This is a piece of winter clothes called parka of the Mansi - an Ugrian people. It was received by the Museum in the 1920s as a result of an expedition to Siberia, to the Ob River basin.
This parka is made of two deer skins sewn together fur outside. The back is cut as a single piece together with the hood made of the skin from a deer head. It has the ears, while the horn and eye holes are stitched up. The parka is decorated with ornamental insets made in the fur mosaics technique and fringed with multi-color cloth. Such parkas were worn in the winter over other pieces of clothes (malitsa) worn fur inside.
This parka originates from the ancient types of clothes of the peoples of northern Asia which were made of whole deer skins. Such cut was used until the 20th century in the traditional costumes of the Evenk people and shaman outfits of many Siberian peoples. It was defined by the ancient beliefs about the mythical deer that embodied the sun, the reviving nature and even the Universe.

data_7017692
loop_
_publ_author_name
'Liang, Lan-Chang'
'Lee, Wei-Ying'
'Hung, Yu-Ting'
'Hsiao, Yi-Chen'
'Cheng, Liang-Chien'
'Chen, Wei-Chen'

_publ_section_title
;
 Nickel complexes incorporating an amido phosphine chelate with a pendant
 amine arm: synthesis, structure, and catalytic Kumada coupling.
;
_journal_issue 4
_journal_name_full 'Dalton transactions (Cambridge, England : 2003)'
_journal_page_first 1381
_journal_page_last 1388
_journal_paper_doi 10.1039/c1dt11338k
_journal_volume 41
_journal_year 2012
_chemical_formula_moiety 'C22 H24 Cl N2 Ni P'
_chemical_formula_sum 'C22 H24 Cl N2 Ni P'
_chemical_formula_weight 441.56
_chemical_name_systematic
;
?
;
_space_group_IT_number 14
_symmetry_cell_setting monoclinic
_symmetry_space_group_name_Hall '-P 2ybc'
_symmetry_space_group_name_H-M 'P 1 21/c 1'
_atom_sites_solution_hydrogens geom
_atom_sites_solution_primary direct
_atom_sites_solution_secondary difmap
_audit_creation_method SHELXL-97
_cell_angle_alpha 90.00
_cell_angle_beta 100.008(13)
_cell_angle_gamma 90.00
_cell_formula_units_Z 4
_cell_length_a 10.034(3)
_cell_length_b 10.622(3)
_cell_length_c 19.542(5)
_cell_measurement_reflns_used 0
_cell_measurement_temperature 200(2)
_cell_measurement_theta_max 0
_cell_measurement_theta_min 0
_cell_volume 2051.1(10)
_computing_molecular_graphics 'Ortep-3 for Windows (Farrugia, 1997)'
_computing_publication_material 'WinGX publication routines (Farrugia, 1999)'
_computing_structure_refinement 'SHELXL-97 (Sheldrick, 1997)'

The cut of this parka is a vivid example of the realization of the concept of identity of the micro- and macrocosm. When a man put on such clothes made of a whole skin, his body sort of became identical to the body of the mythical animal that embodied the Universe. The ornament that is full of symbolic meanings reflecting the world of people and the Cosmos serves the same end. The protective pattern was placed along the hem, on the sleeves, on the shoulders and around the neck, thus guarding the person who wore this parka against evil forces. At the same time, it symbolized the cosmic order and the repetitive cosmic movement.